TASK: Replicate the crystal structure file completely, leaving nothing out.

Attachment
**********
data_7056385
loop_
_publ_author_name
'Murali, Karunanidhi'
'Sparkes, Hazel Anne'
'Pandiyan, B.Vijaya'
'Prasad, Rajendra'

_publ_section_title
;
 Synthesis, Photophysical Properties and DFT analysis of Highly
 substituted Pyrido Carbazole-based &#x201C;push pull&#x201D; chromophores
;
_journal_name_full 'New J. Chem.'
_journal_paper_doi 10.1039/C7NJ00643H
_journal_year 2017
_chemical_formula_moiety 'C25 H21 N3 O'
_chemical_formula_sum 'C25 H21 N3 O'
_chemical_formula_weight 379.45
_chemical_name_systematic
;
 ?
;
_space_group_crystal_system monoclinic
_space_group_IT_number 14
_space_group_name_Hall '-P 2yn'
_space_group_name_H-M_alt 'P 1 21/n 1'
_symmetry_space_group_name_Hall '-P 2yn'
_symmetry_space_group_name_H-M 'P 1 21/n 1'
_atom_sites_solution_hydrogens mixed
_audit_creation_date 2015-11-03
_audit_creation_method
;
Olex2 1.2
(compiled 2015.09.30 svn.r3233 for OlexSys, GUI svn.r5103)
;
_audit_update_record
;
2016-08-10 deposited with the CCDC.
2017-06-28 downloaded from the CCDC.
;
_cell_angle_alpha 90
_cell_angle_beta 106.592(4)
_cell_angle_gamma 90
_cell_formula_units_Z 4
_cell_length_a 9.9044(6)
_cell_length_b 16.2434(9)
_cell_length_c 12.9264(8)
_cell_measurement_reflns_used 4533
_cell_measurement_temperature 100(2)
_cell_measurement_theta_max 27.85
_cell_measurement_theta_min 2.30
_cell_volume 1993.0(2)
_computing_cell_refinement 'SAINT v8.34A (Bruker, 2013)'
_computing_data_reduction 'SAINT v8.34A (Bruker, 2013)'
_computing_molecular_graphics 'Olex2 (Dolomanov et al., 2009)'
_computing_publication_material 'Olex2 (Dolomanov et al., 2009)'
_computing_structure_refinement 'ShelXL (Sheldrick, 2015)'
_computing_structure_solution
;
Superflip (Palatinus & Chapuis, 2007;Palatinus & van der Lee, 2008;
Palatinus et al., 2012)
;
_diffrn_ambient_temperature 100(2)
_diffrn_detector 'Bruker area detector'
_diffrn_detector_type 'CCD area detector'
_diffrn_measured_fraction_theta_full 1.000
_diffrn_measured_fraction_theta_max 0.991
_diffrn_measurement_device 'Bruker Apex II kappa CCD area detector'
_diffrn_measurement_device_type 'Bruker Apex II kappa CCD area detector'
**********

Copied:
data_7056385
loop_
_publ_author_name
'Murali, Karunanidhi'
'Sparkes, Hazel Anne'
'Pandiyan, B.Vijaya'
'Prasad, Rajendra'

_publ_section_title
;
 Synthesis, Photophysical Properties and DFT analysis of Highly
 substituted Pyrido Carbazole-based &#x201C;push pull&#x201D; chromophores
;
_journal_name_full 'New J. Chem.'
_journal_paper_doi 10.1039/C7NJ00643H
_journal_year 2017
_chemical_formula_moiety 'C25 H21 N3 O'
_chemical_formula_sum 'C25 H21 N3 O'
_chemical_formula_weight 379.45
_chemical_name_systematic
;
 ?
;
_space_group_crystal_system monoclinic
_space_group_IT_number 14
_space_group_name_Hall '-P 2yn'
_space_group_name_H-M_alt 'P 1 21/n 1'
_symmetry_space_group_name_Hall '-P 2yn'
_symmetry_space_group_name_H-M 'P 1 21/n 1'
_atom_sites_solution_hydrogens mixed
_audit_creation_date 2015-11-03
_audit_creation_method
;
Olex2 1.2
(compiled 2015.09.30 svn.r3233 for OlexSys, GUI svn.r5103)
;
_audit_update_record
;
2016-08-10 deposited with the CCDC.
2017-06-28 downloaded from the CCDC.
;
_cell_angle_alpha 90
_cell_angle_beta 106.592(4)
_cell_angle_gamma 90
_cell_formula_units_Z 4
_cell_length_a 9.9044(6)
_cell_length_b 16.2434(9)
_cell_length_c 12.9264(8)
_cell_measurement_reflns_used 4533
_cell_measurement_temperature 100(2)
_cell_measurement_theta_max 27.85
_cell_measurement_theta_min 2.30
_cell_volume 1993.0(2)
_computing_cell_refinement 'SAINT v8.34A (Bruker, 2013)'
_computing_data_reduction 'SAINT v8.34A (Bruker, 2013)'
_computing_molecular_graphics 'Olex2 (Dolomanov et al., 2009)'
_computing_publication_material 'Olex2 (Dolomanov et al., 2009)'
_computing_structure_refinement 'ShelXL (Sheldrick, 2015)'
_computing_structure_solution
;
Superflip (Palatinus & Chapuis, 2007;Palatinus & van der Lee, 2008;
Palatinus et al., 2012)
;
_diffrn_ambient_temperature 100(2)
_diffrn_detector 'Bruker area detector'
_diffrn_detector_type 'CCD area detector'
_diffrn_measured_fraction_theta_full 1.000
_diffrn_measured_fraction_theta_max 0.991
_diffrn_measurement_device 'Bruker Apex II kappa CCD area detector'
_diffrn_measurement_device_type 'Bruker Apex II kappa CCD area detector'